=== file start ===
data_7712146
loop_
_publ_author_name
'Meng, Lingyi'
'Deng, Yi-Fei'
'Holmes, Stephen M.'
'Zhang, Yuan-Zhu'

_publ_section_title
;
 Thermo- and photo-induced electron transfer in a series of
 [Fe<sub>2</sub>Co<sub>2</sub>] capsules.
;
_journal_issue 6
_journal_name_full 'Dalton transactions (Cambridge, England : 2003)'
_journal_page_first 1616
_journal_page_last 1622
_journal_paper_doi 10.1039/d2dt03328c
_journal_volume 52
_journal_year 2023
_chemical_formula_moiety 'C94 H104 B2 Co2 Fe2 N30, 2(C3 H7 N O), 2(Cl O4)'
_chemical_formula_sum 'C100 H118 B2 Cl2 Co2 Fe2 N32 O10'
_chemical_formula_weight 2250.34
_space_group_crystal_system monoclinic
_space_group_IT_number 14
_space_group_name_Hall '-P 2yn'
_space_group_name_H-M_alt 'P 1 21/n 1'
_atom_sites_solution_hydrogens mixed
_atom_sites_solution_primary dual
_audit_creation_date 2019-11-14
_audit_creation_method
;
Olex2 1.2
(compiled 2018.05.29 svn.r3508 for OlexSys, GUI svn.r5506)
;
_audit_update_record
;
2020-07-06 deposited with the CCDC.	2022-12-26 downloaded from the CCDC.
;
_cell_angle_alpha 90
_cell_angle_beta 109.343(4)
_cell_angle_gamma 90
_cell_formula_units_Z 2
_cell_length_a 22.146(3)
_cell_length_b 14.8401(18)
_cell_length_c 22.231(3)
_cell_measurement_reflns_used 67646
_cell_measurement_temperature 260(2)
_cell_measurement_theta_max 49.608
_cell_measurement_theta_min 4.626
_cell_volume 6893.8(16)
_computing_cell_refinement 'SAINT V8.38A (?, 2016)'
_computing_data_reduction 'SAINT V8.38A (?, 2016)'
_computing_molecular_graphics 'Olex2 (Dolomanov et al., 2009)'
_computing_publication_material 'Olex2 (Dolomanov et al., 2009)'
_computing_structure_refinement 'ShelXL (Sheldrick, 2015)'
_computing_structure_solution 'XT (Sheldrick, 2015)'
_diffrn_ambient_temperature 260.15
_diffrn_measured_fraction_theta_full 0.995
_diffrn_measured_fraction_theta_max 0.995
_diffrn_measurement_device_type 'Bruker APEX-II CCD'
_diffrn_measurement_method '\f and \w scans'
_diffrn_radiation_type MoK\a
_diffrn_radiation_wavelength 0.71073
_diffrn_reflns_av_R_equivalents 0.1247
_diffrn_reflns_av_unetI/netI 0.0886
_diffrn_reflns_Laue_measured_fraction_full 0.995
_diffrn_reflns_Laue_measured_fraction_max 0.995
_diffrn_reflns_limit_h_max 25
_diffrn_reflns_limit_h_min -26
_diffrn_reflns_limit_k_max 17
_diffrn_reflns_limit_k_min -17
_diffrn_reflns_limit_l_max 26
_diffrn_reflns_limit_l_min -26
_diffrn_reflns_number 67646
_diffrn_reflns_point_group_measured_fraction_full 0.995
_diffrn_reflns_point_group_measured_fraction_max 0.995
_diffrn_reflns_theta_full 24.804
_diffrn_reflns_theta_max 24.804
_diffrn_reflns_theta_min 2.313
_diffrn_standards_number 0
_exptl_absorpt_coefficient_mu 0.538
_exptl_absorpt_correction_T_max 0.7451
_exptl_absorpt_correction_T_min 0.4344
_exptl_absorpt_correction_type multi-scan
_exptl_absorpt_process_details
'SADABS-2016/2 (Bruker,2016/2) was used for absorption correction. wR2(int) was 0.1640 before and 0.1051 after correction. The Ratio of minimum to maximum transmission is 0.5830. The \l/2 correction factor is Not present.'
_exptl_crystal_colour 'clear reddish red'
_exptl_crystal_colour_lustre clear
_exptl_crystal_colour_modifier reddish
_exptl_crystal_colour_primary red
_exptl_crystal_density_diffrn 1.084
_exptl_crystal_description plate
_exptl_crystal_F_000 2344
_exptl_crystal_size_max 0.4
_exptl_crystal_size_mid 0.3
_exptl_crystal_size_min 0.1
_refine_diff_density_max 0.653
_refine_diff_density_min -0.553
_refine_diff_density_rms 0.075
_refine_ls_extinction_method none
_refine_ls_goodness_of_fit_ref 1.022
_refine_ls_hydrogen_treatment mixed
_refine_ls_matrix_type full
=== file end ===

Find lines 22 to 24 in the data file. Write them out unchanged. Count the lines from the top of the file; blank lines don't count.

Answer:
_chemical_formula_weight 2250.34
_space_group_crystal_system monoclinic
_space_group_IT_number 14